Over the past few months I've noticed a lot of big name websites that seem to trivialize the "Sign In" design in comparison to the "Sign Up" design, which is much more centrally located, and usually also has something to make it visually stand it (most often being a large, different colored button).
The scenario that seems to often happen is that an user is operating on instinct and habitually clicks on the button, but has to traverse back and then attempt to locate the sign in option somewhere. Though small, this can be an annoying and frustrating to a regular/frequent user. Evernote is one example of what I'm trying to describe. The Sign Up button is pretty big and catches my sight immediately, and I tend to habitually click on it. But when I traverse back, I immediately tend to go towards top right (where Sign In is usually located) only to not find it and then browse the home page for another another second or two before finally finding it.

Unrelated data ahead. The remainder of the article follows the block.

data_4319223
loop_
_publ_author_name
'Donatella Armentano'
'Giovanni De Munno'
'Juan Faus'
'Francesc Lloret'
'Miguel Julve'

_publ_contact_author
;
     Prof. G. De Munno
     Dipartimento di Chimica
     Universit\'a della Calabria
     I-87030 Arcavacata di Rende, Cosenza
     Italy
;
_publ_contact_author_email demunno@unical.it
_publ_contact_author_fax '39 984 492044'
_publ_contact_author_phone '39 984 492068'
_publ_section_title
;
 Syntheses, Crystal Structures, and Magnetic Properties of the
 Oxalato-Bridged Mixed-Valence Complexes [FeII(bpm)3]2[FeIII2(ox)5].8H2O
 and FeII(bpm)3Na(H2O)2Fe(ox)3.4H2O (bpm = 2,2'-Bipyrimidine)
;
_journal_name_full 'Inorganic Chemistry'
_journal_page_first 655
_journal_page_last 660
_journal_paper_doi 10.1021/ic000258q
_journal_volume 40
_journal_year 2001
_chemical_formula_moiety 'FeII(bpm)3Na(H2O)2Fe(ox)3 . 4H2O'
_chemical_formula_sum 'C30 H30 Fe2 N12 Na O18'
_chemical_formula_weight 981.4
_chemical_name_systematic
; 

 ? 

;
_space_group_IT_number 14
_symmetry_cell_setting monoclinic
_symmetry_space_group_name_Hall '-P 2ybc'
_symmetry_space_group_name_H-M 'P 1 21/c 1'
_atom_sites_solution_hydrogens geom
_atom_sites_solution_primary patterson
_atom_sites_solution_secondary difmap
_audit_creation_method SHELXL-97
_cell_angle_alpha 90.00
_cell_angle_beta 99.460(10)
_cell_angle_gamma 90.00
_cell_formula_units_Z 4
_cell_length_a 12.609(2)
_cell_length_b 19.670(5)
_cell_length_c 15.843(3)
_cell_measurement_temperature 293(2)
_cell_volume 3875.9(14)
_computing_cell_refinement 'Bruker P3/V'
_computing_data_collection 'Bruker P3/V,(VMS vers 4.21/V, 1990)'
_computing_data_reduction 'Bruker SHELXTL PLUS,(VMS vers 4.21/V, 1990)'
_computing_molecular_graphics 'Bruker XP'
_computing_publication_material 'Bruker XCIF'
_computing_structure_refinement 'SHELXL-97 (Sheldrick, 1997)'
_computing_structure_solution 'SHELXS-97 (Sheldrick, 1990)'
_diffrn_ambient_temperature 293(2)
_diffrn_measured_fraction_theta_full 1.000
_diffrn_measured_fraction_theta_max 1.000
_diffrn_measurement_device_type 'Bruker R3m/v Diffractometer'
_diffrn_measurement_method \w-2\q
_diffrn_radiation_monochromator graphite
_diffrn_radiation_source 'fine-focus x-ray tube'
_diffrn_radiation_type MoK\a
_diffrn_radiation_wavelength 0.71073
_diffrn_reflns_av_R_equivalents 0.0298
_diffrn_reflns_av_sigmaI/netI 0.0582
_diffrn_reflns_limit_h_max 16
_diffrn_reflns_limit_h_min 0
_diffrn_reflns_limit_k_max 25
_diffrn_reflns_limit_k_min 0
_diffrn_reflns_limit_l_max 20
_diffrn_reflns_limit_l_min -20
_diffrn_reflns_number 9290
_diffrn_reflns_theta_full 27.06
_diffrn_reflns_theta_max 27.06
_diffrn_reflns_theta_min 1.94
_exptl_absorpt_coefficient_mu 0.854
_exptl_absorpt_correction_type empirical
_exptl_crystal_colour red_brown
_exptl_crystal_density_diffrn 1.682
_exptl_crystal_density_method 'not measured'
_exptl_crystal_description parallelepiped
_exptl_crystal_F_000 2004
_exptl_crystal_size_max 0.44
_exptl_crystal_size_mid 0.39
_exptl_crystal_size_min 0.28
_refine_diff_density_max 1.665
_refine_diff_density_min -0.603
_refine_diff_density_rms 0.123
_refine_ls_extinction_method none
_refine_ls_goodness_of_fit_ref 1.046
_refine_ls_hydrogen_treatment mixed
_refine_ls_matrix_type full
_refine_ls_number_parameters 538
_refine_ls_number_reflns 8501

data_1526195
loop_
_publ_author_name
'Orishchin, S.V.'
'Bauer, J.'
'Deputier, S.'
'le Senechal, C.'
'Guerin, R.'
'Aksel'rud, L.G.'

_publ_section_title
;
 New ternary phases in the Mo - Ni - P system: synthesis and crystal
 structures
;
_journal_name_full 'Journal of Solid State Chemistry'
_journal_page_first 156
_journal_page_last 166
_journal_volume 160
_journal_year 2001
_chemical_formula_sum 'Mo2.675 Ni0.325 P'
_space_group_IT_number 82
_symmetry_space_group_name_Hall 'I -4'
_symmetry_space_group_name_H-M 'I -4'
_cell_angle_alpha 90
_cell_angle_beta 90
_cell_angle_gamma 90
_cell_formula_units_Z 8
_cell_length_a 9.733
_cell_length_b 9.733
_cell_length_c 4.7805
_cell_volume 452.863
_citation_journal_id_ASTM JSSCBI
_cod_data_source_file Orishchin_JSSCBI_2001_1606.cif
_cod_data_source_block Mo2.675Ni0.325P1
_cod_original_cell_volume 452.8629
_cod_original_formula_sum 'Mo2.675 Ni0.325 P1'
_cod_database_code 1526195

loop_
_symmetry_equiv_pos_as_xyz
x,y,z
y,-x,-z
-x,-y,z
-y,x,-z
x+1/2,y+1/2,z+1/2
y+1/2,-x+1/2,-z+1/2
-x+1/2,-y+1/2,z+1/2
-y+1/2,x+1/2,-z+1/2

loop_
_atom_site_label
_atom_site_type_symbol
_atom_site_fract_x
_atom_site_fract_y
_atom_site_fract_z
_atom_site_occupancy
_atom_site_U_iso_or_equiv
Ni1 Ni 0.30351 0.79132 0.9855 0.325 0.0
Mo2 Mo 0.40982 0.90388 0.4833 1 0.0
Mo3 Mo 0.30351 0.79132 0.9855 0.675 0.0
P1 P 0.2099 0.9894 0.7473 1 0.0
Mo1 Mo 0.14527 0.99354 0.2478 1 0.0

Is this an user experience trend that is based off the fact that regular users have "learned" where to go to sign in and it's such a small price to pay for more users to sign up that it's worth the trade off? Or is this just an unusual example? Yelp seems to have the same trend going on but it's at least in the top right corner.
tl;dr: Why is it that there isn't equal weight in "Sign In" and "Sign Up" designs?